Published: Sun, June 09, 2019
IT | By Lester Massey

Microsoft Takes Down Its Facial Recognition Database

Microsoft Takes Down Its Facial Recognition Database

Numerous people featured in the dataset were not asked for their consent to be included, but their images were scraped from the internet under the Creative Commons license, according to the FT.

Microsoft President Brad Smith disclosed in April that the company had declined a request from California law enforcement department to sell equipment powered by face recognition technology to arm its police force.

The images had been scraped from search engines and were published as a dataset named MS Celeb in 2016.

Microsoft has deleted a massive database of 10 million images which was being used to train facial recognition systems, the Financial Times reports. In April, the company said it turned down an opportunity to share its facial recognition technology with US law enforcement amid fears it could breach human rights.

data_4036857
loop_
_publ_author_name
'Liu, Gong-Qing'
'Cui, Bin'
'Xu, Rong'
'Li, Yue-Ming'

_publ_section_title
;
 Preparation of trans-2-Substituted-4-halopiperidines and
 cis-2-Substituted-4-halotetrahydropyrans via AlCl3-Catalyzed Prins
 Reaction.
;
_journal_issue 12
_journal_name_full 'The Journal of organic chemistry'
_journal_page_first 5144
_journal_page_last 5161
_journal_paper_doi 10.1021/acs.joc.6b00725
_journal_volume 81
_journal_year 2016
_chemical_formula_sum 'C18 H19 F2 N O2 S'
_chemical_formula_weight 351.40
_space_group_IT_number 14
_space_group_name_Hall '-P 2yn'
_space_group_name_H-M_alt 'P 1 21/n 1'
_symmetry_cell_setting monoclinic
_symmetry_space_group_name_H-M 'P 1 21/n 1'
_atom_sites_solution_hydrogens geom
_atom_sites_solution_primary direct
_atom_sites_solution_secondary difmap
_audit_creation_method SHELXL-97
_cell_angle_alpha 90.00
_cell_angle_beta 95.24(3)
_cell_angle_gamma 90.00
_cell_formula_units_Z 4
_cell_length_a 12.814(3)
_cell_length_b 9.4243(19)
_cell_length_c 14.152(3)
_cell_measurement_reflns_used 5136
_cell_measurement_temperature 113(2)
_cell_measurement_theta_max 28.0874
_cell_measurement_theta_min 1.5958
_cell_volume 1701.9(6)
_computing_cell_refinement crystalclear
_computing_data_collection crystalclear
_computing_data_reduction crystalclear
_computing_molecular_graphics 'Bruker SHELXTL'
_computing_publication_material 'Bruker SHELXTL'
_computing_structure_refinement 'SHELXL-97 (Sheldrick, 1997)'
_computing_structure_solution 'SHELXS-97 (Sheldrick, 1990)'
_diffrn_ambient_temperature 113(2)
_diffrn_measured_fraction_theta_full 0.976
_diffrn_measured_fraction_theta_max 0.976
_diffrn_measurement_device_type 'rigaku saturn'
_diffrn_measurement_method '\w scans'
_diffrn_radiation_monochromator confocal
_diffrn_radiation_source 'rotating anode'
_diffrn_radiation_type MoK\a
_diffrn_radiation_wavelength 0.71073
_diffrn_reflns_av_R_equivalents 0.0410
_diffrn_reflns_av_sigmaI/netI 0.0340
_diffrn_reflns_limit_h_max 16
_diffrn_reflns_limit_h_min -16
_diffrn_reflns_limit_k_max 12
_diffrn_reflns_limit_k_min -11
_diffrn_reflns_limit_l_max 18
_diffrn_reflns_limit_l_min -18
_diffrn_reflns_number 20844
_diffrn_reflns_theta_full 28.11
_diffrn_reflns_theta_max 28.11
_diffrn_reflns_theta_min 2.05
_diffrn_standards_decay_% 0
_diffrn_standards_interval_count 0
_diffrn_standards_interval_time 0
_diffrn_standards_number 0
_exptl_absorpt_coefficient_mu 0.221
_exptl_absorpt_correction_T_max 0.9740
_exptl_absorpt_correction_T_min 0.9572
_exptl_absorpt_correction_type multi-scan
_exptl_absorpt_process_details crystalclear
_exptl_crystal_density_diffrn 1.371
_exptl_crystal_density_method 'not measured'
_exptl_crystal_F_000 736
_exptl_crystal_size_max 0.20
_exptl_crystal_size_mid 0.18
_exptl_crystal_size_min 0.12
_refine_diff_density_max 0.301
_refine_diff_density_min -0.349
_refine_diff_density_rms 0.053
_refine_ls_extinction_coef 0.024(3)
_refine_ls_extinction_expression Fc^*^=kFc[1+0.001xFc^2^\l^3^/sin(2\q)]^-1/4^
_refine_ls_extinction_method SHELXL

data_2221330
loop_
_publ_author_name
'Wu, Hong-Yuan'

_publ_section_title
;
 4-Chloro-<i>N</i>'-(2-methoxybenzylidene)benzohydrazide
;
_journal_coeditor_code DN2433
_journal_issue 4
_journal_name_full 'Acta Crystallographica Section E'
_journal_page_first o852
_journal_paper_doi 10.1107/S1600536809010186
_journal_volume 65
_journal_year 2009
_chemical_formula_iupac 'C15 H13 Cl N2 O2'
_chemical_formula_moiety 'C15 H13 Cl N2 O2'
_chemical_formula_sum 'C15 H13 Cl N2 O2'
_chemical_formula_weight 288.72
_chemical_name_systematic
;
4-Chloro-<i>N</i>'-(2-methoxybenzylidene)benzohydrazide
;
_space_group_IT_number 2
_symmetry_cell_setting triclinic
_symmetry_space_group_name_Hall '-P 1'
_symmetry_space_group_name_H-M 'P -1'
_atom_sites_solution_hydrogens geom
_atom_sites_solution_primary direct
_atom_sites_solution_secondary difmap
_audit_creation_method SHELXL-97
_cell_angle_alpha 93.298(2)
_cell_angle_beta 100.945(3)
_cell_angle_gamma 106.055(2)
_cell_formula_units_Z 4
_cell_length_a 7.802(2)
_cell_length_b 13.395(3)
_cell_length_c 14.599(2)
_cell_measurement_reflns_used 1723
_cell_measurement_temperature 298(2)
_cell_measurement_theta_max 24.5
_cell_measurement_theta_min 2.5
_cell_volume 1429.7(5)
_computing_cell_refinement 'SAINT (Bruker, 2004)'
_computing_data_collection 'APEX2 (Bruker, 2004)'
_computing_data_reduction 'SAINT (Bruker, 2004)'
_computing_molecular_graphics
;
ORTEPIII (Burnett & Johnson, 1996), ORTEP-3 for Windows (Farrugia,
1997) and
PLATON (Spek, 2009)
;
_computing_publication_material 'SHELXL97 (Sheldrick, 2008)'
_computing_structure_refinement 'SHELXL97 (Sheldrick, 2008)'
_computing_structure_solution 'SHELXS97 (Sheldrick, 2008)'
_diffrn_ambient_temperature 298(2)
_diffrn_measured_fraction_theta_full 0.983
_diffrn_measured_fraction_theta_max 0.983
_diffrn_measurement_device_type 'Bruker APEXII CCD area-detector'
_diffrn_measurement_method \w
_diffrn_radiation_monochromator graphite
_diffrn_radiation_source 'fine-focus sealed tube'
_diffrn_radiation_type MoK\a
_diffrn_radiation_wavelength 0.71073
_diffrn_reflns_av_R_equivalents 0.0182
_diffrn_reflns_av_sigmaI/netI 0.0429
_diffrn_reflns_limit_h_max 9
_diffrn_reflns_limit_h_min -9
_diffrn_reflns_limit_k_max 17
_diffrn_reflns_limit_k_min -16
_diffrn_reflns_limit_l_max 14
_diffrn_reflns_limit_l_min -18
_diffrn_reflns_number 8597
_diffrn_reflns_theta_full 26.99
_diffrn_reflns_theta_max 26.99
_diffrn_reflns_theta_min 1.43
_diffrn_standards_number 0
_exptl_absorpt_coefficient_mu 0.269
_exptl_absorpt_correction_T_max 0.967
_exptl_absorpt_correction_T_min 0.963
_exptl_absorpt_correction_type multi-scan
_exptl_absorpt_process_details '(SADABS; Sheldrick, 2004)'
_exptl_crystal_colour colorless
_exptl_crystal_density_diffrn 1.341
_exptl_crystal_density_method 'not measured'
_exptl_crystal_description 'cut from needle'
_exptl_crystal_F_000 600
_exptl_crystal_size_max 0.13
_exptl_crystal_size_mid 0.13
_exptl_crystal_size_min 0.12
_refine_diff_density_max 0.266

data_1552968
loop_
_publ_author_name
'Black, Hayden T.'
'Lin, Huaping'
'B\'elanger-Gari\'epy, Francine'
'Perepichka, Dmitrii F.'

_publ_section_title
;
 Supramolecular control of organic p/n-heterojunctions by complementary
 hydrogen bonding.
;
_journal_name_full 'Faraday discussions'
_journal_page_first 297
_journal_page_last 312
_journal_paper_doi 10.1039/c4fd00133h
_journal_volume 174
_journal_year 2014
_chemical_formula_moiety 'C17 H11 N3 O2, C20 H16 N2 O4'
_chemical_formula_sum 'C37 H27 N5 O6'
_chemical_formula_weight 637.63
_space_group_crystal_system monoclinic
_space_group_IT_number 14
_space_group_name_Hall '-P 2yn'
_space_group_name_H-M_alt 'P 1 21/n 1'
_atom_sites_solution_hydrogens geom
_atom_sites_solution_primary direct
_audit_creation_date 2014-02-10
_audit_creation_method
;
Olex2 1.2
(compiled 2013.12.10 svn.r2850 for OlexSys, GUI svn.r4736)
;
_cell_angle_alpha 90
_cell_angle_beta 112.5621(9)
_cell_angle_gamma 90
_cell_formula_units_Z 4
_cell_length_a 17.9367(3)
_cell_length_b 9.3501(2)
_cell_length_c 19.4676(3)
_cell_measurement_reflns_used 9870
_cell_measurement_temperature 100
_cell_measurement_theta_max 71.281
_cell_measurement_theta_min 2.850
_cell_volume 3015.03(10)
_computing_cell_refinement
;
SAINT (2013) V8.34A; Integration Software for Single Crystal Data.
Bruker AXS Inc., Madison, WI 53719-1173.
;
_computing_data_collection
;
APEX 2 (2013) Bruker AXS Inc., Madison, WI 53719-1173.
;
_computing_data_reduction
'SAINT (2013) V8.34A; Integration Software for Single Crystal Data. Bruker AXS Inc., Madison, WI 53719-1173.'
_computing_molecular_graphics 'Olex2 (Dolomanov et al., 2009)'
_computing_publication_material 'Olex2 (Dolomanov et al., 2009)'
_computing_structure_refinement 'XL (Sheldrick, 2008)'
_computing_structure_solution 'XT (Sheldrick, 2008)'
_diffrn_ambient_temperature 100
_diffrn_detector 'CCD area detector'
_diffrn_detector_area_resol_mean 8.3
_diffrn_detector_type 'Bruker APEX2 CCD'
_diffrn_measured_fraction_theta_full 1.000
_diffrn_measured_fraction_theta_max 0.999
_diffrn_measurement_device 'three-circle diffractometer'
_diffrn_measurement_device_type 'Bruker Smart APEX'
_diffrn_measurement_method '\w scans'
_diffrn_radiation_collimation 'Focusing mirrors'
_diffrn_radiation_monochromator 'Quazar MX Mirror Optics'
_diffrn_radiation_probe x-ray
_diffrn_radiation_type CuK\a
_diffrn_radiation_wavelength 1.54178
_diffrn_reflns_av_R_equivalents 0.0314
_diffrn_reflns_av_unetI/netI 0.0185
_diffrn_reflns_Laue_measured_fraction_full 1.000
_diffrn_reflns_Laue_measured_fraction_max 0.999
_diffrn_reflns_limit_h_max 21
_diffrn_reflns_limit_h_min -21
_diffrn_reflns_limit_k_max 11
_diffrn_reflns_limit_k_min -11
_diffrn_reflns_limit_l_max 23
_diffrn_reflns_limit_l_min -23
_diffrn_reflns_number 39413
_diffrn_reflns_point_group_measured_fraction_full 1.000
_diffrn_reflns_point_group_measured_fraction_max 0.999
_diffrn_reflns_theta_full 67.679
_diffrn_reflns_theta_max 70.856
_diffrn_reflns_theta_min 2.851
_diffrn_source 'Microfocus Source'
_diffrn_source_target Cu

Even though the data is no longer available from Microsoft, it is probably still being used by people who downloaded a copy.

As per a report on The New York Times, the Chinese government used facial recognition software to keep an eye on the Uighurs Muslim minority in the country, thanks to Chinese tech firms, SenseTime, and Megvii who got access the database. And with such a very big data set in the picture, it becomes more sensitive.

Nonetheless, as Engadget's reference to Berlin-based researcher Adam Harvey reveals, once such a set of data is made public, it can never really be recovered or destroyed which makes Microsoft's action more symbolic than anything else. The MS Celeb set has been used by several companies, including IBM, Panasonic, Alibaba, Nvidia, and Hitachi. While it may claim it wants regulation for facial recognition, but it may also want to use facial recognition technology to sell items listed on its grocery app Kroger and has eluded privacy-related scrutiny for years. People are posting it on GitHub, hosting the files on Dropbox and Baidu Cloud, and there is no way from stopping them to continue to post it and use it for their own purposes.

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